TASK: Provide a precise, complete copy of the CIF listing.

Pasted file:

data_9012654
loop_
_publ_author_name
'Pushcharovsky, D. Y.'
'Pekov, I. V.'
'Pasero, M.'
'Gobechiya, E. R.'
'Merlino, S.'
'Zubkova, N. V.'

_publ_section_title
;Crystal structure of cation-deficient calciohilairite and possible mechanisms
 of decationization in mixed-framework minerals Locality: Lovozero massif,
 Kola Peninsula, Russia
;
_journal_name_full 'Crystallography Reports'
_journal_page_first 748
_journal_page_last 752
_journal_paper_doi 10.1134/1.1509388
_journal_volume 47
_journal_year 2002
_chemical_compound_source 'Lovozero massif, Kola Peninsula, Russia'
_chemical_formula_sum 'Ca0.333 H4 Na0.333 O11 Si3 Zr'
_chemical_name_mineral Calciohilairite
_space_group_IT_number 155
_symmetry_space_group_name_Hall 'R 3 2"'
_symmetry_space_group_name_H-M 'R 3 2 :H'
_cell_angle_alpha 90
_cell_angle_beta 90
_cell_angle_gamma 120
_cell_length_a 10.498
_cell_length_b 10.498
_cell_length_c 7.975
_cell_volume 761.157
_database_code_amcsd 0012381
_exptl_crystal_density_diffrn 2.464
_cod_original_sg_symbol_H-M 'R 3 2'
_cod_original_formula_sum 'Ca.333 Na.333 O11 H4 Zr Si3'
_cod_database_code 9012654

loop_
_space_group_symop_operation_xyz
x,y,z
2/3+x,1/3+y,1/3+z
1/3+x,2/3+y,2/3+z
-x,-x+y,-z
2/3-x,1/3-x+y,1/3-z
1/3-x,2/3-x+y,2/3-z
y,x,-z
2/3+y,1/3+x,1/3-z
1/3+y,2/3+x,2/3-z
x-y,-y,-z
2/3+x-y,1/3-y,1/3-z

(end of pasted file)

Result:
data_9012654
loop_
_publ_author_name
'Pushcharovsky, D. Y.'
'Pekov, I. V.'
'Pasero, M.'
'Gobechiya, E. R.'
'Merlino, S.'
'Zubkova, N. V.'

_publ_section_title
;Crystal structure of cation-deficient calciohilairite and possible mechanisms
 of decationization in mixed-framework minerals Locality: Lovozero massif,
 Kola Peninsula, Russia
;
_journal_name_full 'Crystallography Reports'
_journal_page_first 748
_journal_page_last 752
_journal_paper_doi 10.1134/1.1509388
_journal_volume 47
_journal_year 2002
_chemical_compound_source 'Lovozero massif, Kola Peninsula, Russia'
_chemical_formula_sum 'Ca0.333 H4 Na0.333 O11 Si3 Zr'
_chemical_name_mineral Calciohilairite
_space_group_IT_number 155
_symmetry_space_group_name_Hall 'R 3 2"'
_symmetry_space_group_name_H-M 'R 3 2 :H'
_cell_angle_alpha 90
_cell_angle_beta 90
_cell_angle_gamma 120
_cell_length_a 10.498
_cell_length_b 10.498
_cell_length_c 7.975
_cell_volume 761.157
_database_code_amcsd 0012381
_exptl_crystal_density_diffrn 2.464
_cod_original_sg_symbol_H-M 'R 3 2'
_cod_original_formula_sum 'Ca.333 Na.333 O11 H4 Zr Si3'
_cod_database_code 9012654

loop_
_space_group_symop_operation_xyz
x,y,z
2/3+x,1/3+y,1/3+z
1/3+x,2/3+y,2/3+z
-x,-x+y,-z
2/3-x,1/3-x+y,1/3-z
1/3-x,2/3-x+y,2/3-z
y,x,-z
2/3+y,1/3+x,1/3-z
1/3+y,2/3+x,2/3-z
x-y,-y,-z
2/3+x-y,1/3-y,1/3-z